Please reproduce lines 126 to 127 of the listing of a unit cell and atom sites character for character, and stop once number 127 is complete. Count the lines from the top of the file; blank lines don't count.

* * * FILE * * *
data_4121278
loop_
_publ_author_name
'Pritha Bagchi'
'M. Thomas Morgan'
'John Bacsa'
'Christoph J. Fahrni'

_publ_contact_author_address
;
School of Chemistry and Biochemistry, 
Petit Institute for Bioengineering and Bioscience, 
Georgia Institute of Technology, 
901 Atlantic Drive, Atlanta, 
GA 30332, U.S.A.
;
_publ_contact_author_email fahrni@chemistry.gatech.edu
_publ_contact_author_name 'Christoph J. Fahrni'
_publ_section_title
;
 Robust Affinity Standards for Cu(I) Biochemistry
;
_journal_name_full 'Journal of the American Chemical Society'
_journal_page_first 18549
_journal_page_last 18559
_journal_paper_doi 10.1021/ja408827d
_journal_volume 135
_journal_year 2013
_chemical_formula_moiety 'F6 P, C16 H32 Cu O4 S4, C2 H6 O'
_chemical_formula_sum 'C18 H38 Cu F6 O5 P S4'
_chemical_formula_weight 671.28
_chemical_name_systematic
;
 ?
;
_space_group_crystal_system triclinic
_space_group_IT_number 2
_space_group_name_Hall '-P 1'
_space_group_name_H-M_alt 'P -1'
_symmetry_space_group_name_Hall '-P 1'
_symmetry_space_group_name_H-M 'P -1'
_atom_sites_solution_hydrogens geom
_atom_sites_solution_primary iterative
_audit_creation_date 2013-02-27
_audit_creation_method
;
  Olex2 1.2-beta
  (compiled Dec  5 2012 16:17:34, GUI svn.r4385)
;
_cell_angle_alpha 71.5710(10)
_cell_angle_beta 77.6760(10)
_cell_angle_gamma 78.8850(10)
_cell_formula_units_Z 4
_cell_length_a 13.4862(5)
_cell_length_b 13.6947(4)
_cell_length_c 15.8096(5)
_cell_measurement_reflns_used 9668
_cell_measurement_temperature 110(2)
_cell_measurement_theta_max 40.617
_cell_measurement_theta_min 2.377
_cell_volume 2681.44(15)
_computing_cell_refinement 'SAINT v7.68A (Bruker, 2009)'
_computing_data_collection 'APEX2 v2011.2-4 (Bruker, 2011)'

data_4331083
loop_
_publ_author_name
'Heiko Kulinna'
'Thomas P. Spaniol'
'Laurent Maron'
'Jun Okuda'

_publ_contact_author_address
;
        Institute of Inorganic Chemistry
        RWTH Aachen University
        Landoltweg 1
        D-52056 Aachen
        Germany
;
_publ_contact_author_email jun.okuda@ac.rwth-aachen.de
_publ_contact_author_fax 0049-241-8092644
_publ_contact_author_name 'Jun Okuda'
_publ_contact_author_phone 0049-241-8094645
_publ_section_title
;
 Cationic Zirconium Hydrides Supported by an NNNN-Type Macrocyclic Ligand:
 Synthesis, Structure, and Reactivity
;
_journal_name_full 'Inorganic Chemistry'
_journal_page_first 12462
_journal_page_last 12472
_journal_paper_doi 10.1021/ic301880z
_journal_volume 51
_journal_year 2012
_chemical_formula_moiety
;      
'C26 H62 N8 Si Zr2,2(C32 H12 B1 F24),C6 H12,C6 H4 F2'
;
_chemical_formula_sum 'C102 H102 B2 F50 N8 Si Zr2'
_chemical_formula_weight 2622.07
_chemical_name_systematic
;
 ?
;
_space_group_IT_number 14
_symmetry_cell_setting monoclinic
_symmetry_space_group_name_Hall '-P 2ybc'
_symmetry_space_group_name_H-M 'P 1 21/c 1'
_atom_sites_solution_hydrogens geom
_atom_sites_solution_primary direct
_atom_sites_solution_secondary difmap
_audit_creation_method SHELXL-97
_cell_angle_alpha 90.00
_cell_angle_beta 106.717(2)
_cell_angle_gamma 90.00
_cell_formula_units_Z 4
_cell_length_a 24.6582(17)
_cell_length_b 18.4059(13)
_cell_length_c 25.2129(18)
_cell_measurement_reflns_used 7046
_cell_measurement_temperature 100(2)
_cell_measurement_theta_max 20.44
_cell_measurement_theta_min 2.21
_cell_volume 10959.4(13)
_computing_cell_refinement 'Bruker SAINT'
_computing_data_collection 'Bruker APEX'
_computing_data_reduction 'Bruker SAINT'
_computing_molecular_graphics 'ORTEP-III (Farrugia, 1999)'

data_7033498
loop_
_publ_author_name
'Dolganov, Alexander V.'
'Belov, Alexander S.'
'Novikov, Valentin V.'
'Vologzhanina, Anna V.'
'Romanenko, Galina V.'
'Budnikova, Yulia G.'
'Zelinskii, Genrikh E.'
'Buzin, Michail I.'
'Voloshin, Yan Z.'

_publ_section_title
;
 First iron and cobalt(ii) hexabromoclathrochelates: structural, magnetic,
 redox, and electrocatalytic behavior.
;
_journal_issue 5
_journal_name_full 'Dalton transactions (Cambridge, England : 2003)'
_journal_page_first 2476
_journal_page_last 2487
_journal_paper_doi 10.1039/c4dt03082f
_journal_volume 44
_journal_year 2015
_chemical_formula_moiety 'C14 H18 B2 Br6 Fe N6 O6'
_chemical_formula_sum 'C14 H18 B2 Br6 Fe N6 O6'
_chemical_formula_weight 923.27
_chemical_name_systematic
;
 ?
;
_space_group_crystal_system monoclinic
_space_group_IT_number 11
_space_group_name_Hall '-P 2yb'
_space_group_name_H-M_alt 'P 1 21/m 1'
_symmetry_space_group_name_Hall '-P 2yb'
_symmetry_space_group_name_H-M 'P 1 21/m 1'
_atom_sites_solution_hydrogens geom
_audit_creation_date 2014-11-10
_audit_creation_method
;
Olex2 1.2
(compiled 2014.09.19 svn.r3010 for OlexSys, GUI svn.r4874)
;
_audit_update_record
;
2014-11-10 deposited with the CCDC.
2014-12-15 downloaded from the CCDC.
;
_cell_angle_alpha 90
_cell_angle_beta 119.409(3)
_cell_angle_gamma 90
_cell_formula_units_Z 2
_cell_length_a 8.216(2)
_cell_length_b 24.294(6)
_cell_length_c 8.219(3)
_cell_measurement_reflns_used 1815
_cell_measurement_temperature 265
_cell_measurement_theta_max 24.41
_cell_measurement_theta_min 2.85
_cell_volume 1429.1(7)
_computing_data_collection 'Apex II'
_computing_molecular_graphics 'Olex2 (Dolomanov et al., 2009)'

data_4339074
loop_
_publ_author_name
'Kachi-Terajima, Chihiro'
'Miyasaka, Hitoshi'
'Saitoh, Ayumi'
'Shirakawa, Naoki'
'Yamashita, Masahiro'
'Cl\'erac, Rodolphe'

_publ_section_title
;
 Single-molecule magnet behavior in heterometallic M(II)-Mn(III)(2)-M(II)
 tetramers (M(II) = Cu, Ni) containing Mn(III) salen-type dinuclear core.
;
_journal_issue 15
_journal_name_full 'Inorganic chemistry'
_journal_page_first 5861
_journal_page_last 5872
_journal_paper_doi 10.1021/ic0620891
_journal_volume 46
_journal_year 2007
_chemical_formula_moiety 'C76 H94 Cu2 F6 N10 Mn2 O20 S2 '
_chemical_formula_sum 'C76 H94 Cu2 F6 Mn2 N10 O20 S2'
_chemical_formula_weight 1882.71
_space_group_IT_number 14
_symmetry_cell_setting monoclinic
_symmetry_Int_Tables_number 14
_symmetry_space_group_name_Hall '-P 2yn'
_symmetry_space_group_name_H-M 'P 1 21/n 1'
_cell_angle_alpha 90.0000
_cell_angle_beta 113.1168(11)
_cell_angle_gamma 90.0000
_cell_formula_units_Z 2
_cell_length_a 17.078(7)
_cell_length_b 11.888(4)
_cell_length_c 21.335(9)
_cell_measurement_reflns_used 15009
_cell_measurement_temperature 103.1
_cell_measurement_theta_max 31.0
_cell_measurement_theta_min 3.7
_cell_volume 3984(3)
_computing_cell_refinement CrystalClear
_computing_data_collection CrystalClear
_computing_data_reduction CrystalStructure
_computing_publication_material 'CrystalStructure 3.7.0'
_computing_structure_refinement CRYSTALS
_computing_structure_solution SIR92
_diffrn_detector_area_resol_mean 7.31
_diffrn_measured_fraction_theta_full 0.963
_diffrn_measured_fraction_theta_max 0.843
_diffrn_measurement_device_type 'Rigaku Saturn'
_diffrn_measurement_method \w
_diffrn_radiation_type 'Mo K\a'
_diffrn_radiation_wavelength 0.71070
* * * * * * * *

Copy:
_computing_molecular_graphics 'ORTEP-III (Farrugia, 1999)'

data_7033498